There’s much in the media these days about how over tested children are, and the fallout from this. In line with this thinking, Lego has released the results from one of its studies which shows that children learn mainly through playing until they are eight years old, which is Year 3 in modern currency, by when British children have already been though one of their many SATs.
I’m sure I’m not the only one who has looked at today’s school children and remarked on the difference between them and myself at that age. Nowadays children seem so much more knowledgeable about the world, and more grown up than I was – be that a good thing or bad.
Autism, or ‘Autistic Psychopathy’ as it was known then, was first recognised over 70 years ago. When first ‘discovered’ it was thought that only males were affected by the condition, even though this thinking has since been revised, even now most people assume that it affects mainly men.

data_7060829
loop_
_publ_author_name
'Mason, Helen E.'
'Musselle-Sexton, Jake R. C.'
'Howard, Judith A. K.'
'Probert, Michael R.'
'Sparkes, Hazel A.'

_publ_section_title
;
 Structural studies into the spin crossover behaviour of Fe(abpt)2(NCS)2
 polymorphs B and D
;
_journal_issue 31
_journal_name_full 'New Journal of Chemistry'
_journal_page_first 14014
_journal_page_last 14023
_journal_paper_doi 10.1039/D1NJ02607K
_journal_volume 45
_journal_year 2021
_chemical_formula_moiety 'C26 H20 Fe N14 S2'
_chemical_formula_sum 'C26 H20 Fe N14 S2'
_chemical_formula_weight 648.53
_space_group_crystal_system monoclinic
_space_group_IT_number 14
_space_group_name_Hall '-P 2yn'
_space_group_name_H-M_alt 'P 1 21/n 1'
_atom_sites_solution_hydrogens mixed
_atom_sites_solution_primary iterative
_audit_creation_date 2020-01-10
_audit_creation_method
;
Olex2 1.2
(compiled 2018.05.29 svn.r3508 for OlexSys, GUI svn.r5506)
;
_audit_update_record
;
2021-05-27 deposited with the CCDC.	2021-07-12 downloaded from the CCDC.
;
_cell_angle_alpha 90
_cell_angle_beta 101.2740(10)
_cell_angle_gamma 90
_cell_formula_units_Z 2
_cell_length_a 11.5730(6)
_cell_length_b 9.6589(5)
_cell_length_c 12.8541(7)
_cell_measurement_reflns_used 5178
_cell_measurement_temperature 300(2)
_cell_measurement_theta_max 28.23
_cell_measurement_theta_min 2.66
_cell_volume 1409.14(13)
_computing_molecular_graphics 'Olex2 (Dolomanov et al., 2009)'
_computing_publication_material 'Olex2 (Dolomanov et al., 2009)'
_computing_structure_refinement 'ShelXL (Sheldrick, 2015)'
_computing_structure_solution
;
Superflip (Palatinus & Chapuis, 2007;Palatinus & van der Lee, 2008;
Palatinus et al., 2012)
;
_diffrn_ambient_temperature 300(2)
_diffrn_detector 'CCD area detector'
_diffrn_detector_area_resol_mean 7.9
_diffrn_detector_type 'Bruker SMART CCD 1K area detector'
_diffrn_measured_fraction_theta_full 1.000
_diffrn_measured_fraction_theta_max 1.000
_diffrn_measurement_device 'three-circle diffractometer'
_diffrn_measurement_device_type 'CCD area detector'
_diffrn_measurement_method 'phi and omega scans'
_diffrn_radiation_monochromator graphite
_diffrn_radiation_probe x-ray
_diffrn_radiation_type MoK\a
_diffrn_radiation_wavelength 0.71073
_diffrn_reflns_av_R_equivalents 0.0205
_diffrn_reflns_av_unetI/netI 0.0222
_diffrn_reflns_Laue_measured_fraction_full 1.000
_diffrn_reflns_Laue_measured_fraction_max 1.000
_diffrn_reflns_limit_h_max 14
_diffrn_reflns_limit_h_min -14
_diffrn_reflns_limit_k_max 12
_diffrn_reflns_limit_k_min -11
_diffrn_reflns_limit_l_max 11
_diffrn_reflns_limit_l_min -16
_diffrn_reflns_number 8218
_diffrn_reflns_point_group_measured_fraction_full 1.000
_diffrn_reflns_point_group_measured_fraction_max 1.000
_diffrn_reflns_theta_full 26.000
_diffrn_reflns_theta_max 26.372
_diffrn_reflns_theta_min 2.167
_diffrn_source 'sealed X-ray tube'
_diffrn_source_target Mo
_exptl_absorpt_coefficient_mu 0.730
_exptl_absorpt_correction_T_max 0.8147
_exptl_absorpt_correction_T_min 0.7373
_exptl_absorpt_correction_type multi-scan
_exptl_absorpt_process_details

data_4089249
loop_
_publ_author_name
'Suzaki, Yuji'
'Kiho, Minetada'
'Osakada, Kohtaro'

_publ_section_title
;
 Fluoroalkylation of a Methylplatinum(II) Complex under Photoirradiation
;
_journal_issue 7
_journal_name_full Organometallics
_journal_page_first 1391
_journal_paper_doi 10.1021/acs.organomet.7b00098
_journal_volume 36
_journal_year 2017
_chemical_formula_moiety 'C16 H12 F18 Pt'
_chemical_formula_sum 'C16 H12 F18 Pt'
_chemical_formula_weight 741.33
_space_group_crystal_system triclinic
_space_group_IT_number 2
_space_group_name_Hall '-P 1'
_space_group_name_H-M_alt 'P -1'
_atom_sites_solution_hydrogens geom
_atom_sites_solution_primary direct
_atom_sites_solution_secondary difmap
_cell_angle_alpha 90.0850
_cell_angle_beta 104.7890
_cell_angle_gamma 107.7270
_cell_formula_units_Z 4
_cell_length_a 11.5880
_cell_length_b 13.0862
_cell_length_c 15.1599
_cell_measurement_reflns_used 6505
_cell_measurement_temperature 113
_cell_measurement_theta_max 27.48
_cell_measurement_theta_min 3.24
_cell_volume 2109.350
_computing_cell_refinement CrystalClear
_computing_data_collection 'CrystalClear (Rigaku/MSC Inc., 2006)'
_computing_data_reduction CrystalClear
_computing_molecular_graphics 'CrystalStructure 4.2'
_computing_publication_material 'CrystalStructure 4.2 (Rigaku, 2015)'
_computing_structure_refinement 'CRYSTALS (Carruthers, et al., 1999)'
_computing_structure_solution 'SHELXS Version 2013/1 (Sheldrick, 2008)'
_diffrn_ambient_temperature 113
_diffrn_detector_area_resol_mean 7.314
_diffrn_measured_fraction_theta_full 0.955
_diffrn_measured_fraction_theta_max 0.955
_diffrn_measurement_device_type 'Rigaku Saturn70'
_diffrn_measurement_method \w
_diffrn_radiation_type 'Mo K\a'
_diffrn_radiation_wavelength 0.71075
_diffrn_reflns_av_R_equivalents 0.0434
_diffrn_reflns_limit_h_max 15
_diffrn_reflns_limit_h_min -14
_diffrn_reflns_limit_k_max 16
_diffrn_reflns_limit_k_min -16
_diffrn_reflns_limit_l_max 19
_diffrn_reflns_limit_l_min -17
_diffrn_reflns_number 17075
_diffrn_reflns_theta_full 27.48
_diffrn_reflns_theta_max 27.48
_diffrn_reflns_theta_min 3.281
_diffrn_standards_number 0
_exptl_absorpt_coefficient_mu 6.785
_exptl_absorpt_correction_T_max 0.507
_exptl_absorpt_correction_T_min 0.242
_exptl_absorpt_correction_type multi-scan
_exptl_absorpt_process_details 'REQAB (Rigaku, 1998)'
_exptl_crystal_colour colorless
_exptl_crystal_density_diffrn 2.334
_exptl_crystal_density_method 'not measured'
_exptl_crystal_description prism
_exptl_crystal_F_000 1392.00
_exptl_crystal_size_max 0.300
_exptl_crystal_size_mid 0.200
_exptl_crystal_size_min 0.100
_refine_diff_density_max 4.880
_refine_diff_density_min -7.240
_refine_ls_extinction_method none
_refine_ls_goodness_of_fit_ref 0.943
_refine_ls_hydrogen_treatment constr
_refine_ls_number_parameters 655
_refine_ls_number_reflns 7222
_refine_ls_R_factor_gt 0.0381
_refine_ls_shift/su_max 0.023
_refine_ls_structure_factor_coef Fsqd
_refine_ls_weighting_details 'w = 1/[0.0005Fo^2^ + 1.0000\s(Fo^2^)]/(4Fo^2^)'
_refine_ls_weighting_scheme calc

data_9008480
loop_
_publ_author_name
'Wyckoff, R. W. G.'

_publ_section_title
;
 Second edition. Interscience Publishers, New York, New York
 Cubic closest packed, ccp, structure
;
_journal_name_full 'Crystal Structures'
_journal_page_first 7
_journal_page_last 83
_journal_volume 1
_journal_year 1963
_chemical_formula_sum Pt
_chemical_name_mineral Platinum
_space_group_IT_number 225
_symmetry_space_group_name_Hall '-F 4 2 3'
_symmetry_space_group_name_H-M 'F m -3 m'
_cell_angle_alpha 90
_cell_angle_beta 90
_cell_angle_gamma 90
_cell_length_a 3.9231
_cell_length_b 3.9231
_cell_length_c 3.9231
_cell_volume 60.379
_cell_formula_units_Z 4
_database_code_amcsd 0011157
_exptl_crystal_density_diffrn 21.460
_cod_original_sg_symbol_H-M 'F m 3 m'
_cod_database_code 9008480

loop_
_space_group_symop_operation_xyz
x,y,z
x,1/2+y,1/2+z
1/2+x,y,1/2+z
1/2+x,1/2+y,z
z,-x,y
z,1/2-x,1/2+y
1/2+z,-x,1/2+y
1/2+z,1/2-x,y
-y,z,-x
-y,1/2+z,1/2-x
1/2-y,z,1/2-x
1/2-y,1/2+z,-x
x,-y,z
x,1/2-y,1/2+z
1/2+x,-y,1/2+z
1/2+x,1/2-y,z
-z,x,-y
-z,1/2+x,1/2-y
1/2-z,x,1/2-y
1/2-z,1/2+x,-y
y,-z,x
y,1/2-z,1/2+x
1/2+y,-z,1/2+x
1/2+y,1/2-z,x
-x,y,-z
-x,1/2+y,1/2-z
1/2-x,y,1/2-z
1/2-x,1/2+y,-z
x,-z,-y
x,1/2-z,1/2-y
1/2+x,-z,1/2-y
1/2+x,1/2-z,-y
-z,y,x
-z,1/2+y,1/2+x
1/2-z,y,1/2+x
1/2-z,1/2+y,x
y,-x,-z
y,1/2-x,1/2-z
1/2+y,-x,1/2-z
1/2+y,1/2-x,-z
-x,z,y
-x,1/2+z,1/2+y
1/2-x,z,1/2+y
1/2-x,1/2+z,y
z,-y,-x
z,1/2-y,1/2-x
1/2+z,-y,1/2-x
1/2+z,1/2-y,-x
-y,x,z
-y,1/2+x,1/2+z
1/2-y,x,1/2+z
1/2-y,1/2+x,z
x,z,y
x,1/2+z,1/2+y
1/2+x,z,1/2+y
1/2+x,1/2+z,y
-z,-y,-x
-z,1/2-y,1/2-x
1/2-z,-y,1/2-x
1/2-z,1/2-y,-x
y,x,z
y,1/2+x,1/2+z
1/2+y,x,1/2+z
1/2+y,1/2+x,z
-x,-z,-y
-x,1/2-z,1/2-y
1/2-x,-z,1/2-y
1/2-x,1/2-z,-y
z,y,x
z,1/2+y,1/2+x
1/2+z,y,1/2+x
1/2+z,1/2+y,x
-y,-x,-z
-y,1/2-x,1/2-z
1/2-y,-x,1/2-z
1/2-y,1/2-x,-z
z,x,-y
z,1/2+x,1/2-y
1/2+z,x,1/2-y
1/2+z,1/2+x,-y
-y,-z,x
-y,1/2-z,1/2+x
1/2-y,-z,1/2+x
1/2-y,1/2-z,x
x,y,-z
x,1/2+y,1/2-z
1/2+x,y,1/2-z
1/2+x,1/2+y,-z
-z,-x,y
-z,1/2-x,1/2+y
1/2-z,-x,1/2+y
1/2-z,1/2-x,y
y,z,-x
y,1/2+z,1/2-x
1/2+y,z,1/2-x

In today’s society there is a preoccupation with everyone having the same opportunities, and rightly so. However, we must be careful not to compound the issue when attempting to fix it.
Just as soon as you get your head around the latest advice about young people and their online lives, some new research comes out of the woodwork and changes everything. Recent evidence shows that far from being the worst-thing-ever to happen to children, video games are actually good for kids whilst networking on social media sites is bad.
I think at every stage in your life you look back on the stage preceding your current one and realise with hindsight that you’ve never had it so good. I wished I was back in Junior School when I was in Seniors, I wished I could do my GCSEs again when I was doing my A-Levels and so on and so forth. When I was at university I definitely wanted to be back at school (not having to cook/clean/pay for anything), however I wonder if children currently in school will look back on their school life with such rose-tinted glasses.